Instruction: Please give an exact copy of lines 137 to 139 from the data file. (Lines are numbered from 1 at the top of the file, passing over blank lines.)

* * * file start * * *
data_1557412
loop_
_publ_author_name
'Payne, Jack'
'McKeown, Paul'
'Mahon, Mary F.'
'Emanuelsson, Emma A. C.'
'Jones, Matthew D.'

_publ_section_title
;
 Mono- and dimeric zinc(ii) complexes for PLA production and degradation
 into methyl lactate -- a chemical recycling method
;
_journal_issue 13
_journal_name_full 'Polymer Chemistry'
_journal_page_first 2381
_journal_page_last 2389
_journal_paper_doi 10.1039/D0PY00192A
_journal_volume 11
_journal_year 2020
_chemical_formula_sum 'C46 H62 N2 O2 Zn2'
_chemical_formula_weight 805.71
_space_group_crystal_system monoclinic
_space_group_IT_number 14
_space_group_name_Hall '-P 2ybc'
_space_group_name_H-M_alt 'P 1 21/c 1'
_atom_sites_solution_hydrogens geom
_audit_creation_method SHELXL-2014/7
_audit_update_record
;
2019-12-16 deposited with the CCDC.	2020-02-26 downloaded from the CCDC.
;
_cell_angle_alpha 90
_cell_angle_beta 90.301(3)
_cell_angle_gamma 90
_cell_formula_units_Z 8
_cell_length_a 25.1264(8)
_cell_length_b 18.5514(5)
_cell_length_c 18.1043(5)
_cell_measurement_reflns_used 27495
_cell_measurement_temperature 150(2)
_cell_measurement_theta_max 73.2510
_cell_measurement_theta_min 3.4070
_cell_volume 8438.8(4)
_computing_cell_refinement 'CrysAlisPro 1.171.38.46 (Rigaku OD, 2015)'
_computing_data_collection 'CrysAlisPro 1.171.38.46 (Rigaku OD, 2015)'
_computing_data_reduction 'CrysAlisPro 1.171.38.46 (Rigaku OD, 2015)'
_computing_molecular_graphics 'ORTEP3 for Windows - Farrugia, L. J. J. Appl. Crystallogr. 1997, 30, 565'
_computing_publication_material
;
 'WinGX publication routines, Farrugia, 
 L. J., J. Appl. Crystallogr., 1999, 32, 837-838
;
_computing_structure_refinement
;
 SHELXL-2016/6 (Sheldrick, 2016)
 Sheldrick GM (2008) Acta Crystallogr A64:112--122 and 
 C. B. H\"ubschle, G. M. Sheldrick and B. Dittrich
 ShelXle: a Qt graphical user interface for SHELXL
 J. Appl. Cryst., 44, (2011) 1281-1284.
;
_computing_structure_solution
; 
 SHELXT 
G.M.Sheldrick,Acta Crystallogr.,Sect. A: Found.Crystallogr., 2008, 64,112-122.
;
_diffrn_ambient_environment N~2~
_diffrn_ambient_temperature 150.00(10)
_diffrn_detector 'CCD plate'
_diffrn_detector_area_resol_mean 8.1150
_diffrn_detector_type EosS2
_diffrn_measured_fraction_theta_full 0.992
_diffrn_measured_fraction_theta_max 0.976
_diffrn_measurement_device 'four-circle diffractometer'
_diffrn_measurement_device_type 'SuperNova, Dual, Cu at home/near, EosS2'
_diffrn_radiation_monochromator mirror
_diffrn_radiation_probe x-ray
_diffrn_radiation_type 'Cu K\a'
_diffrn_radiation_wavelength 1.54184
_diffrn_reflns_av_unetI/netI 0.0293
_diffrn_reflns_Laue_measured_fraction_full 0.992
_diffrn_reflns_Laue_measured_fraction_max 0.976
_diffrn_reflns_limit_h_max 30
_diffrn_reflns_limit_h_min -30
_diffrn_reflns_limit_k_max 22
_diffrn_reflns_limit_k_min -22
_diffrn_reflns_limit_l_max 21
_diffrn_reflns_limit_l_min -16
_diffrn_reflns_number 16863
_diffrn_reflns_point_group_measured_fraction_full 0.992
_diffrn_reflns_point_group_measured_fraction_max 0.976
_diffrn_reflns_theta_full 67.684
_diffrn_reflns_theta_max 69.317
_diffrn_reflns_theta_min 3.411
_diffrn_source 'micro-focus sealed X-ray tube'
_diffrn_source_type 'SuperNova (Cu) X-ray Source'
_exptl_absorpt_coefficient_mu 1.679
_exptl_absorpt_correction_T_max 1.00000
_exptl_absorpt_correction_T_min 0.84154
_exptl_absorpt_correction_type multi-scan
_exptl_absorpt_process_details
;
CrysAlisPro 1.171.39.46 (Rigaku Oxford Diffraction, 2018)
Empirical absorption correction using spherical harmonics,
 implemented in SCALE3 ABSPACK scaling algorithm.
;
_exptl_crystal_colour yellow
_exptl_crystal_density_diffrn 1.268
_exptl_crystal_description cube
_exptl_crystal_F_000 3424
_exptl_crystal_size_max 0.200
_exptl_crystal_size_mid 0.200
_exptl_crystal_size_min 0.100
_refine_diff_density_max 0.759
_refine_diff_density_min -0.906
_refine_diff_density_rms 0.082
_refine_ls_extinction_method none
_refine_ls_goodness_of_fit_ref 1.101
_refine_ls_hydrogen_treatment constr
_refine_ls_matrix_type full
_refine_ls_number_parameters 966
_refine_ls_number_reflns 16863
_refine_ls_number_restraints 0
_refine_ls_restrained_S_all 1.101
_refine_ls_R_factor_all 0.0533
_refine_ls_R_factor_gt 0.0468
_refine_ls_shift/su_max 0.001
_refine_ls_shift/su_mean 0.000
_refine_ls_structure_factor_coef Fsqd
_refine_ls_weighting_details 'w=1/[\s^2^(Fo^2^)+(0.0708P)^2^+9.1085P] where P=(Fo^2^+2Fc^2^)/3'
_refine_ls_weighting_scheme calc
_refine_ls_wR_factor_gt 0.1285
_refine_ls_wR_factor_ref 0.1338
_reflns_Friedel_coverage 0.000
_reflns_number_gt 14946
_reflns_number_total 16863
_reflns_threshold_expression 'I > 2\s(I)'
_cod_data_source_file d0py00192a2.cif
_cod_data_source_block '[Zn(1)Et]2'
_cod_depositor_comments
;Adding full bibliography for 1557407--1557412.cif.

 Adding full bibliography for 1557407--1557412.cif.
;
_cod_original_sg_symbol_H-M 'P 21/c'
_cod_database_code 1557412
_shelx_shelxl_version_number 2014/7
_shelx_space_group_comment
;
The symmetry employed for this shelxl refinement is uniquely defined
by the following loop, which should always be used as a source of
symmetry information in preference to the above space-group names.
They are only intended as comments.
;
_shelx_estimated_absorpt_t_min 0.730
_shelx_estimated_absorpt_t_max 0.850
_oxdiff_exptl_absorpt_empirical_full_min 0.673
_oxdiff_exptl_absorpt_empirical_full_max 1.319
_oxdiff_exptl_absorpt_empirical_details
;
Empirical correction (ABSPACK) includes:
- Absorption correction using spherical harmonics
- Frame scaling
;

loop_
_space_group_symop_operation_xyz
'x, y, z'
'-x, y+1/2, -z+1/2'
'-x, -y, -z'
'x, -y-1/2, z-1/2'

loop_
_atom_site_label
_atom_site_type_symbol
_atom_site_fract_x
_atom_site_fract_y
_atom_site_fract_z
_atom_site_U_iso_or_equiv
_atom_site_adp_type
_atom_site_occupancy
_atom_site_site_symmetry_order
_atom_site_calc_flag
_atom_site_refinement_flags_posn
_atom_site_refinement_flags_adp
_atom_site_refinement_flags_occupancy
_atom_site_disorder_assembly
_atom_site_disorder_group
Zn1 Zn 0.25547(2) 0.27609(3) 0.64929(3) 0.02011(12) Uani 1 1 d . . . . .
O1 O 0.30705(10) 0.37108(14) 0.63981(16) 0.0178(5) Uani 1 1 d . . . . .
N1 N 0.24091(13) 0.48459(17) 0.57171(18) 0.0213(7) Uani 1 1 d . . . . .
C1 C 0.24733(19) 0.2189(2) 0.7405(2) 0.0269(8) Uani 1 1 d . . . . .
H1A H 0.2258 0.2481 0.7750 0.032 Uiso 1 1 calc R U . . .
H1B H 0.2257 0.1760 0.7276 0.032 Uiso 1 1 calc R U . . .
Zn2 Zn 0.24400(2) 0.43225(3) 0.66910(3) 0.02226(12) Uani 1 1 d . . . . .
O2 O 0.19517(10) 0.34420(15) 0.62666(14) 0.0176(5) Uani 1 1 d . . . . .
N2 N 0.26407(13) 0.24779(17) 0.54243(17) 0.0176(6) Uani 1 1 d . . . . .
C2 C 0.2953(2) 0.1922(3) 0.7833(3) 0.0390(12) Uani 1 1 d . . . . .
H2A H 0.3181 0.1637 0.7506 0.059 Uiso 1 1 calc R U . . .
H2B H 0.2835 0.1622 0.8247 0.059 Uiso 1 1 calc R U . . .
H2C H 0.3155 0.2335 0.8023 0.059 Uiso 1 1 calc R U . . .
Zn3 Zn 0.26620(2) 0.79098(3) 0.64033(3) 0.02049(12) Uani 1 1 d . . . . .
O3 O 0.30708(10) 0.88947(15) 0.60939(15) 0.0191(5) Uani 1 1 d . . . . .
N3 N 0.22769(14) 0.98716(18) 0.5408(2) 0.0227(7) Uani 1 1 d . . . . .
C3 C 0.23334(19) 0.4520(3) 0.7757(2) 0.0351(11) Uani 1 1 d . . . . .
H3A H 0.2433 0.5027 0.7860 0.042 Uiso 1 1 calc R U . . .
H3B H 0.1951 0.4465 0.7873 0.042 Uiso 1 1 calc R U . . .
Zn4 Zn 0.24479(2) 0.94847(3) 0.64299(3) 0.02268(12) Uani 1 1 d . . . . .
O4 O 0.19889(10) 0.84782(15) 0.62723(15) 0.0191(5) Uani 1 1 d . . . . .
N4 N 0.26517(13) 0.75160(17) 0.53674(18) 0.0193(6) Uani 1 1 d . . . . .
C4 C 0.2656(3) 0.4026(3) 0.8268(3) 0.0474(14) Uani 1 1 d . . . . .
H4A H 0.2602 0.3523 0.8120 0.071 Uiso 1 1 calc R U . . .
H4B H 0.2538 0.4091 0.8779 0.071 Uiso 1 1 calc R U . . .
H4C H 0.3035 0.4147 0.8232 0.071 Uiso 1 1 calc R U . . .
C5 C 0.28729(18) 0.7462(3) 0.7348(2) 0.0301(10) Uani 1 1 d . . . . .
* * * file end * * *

_reflns_threshold_expression 'I > 2\s(I)'
_cod_data_source_file d0py00192a2.cif
_cod_data_source_block '[Zn(1)Et]2'